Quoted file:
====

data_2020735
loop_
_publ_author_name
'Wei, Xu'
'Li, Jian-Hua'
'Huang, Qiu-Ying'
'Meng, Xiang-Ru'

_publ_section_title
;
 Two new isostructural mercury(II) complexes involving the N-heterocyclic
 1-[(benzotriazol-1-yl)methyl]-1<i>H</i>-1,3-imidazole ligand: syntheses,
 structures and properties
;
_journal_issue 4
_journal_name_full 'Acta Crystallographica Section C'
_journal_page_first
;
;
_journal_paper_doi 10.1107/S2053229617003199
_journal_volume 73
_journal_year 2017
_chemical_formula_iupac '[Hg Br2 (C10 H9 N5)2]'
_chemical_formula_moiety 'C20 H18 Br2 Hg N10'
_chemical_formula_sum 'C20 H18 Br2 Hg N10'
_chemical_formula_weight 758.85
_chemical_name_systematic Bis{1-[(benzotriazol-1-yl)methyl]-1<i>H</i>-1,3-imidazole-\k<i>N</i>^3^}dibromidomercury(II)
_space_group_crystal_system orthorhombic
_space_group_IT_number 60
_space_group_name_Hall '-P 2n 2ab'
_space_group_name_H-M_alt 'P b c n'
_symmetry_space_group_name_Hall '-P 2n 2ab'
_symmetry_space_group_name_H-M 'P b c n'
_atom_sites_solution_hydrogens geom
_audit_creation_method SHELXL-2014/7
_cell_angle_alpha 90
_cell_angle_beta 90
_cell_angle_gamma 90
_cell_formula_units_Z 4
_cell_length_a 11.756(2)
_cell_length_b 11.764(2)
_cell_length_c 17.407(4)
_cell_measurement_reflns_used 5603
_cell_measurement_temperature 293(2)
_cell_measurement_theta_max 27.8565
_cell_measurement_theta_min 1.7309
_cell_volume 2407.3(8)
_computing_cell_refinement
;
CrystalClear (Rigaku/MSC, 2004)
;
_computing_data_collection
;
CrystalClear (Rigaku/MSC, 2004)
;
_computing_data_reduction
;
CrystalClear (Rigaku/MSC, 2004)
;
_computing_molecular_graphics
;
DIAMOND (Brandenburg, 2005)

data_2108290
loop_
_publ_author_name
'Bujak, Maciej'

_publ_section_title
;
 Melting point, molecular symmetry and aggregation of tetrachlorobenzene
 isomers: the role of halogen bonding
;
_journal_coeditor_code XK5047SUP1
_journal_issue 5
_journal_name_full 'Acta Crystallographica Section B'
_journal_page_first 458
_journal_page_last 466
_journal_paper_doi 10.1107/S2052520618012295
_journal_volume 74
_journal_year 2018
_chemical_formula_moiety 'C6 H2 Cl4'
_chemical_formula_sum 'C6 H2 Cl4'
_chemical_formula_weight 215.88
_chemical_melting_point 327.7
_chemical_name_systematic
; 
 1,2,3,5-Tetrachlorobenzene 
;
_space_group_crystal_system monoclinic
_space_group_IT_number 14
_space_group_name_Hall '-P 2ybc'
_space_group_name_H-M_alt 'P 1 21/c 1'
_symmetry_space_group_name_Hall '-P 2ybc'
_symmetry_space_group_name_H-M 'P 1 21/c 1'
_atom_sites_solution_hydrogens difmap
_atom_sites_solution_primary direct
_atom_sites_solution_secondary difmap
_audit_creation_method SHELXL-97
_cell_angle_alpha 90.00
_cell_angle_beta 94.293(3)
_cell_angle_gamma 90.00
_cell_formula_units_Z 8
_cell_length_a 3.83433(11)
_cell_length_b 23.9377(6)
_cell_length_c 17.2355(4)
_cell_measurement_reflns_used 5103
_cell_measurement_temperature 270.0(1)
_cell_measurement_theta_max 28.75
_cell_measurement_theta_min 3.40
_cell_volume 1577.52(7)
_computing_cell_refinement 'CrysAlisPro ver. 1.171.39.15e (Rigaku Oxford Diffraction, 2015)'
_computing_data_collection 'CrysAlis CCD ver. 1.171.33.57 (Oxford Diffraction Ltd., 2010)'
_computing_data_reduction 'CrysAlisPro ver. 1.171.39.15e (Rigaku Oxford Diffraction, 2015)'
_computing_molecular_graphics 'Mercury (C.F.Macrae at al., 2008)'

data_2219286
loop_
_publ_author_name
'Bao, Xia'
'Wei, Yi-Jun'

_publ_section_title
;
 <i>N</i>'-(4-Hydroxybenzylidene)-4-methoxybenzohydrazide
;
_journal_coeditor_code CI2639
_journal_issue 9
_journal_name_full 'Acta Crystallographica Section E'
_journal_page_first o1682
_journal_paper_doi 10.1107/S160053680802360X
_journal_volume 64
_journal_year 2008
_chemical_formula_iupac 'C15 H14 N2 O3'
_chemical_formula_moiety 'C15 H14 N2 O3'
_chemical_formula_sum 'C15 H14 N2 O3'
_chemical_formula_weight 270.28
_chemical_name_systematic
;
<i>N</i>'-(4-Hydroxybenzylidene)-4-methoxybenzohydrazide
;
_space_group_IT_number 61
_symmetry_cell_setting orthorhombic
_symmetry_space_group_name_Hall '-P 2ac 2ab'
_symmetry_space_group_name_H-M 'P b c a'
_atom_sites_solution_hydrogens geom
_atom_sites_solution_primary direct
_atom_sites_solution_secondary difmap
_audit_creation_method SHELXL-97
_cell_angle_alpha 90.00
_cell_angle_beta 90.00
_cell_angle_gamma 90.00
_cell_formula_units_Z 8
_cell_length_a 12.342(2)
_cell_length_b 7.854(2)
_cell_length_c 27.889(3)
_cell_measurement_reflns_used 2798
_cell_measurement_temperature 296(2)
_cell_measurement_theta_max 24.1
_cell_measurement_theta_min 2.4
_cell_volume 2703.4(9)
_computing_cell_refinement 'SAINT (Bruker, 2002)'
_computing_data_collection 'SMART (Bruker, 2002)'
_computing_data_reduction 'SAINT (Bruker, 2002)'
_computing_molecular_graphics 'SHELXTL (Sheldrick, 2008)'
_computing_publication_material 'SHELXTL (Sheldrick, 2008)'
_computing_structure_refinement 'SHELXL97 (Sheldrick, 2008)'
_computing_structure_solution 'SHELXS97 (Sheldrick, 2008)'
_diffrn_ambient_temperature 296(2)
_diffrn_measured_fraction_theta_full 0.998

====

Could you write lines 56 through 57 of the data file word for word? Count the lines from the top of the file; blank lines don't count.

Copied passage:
;
CrystalClear (Rigaku/MSC, 2004)